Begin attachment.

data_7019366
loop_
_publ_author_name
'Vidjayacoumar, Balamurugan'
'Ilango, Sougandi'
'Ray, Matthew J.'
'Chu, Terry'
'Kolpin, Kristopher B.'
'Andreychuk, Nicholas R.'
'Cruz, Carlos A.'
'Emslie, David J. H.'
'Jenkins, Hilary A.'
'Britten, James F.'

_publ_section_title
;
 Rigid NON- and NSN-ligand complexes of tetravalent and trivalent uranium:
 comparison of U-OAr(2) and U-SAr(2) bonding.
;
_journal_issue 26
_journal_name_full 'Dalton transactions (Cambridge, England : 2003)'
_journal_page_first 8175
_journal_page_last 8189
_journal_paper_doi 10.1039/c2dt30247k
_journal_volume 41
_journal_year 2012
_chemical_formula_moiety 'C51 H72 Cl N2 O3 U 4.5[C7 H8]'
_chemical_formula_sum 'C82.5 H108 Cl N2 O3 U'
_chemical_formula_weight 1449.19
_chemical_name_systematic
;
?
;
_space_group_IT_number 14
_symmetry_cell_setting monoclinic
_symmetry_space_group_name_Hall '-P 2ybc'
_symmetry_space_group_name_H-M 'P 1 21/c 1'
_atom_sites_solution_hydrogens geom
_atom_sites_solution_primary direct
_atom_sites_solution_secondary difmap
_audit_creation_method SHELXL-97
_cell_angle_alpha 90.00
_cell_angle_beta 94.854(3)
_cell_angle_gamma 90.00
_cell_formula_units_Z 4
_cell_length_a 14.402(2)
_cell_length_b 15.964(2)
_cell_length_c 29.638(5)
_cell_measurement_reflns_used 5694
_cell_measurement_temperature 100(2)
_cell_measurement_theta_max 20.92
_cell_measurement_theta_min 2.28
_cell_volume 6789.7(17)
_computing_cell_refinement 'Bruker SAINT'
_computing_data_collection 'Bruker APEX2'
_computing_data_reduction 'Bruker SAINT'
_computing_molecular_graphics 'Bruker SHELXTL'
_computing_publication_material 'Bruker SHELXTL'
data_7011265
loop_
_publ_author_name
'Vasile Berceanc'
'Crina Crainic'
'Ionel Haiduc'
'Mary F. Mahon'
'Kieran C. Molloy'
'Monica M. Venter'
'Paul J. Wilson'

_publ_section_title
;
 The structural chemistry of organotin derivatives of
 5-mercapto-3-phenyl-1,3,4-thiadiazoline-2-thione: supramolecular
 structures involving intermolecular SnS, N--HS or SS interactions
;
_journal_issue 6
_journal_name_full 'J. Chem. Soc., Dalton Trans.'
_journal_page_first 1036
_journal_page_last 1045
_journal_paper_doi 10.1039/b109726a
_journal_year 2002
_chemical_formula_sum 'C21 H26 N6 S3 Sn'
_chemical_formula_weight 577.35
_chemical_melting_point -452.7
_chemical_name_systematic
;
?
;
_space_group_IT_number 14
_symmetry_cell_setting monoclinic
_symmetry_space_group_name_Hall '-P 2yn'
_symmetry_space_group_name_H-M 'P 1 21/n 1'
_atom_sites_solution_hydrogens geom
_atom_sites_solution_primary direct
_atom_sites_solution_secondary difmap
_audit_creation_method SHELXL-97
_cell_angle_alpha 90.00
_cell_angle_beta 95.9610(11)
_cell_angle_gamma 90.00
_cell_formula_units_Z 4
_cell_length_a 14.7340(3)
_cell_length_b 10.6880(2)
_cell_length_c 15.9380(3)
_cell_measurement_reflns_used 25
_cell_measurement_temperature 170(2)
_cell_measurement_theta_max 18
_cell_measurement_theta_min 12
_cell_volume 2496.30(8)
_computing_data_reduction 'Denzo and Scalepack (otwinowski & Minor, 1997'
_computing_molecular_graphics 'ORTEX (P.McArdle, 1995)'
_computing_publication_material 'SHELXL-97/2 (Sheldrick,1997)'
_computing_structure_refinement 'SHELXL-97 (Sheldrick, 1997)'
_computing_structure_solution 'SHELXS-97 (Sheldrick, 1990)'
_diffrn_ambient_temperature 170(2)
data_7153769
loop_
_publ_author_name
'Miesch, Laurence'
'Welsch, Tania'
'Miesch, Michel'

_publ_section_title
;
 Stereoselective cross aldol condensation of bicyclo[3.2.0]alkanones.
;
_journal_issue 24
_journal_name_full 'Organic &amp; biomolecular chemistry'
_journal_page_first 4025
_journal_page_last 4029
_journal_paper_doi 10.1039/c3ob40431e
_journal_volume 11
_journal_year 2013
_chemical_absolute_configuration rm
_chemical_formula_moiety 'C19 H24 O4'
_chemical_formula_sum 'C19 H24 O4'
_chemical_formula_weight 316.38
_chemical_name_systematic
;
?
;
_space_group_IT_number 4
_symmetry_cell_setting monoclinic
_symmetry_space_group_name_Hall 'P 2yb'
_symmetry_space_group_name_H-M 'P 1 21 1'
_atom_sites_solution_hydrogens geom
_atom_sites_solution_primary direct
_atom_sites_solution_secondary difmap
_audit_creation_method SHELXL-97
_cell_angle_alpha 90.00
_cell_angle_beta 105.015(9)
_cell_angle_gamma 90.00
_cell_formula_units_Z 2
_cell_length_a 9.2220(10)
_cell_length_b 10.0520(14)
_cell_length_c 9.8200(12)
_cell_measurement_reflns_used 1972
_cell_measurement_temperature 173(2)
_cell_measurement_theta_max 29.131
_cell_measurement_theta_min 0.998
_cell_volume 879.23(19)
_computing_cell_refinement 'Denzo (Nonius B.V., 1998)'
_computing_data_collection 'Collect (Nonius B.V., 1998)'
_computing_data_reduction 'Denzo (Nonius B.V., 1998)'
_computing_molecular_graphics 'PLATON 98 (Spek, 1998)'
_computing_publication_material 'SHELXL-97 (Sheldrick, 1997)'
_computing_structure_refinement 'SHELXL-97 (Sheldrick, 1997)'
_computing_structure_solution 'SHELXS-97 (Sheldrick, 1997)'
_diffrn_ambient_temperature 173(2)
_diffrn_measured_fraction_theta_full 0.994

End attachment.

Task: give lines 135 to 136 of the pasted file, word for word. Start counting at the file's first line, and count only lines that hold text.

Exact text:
;
?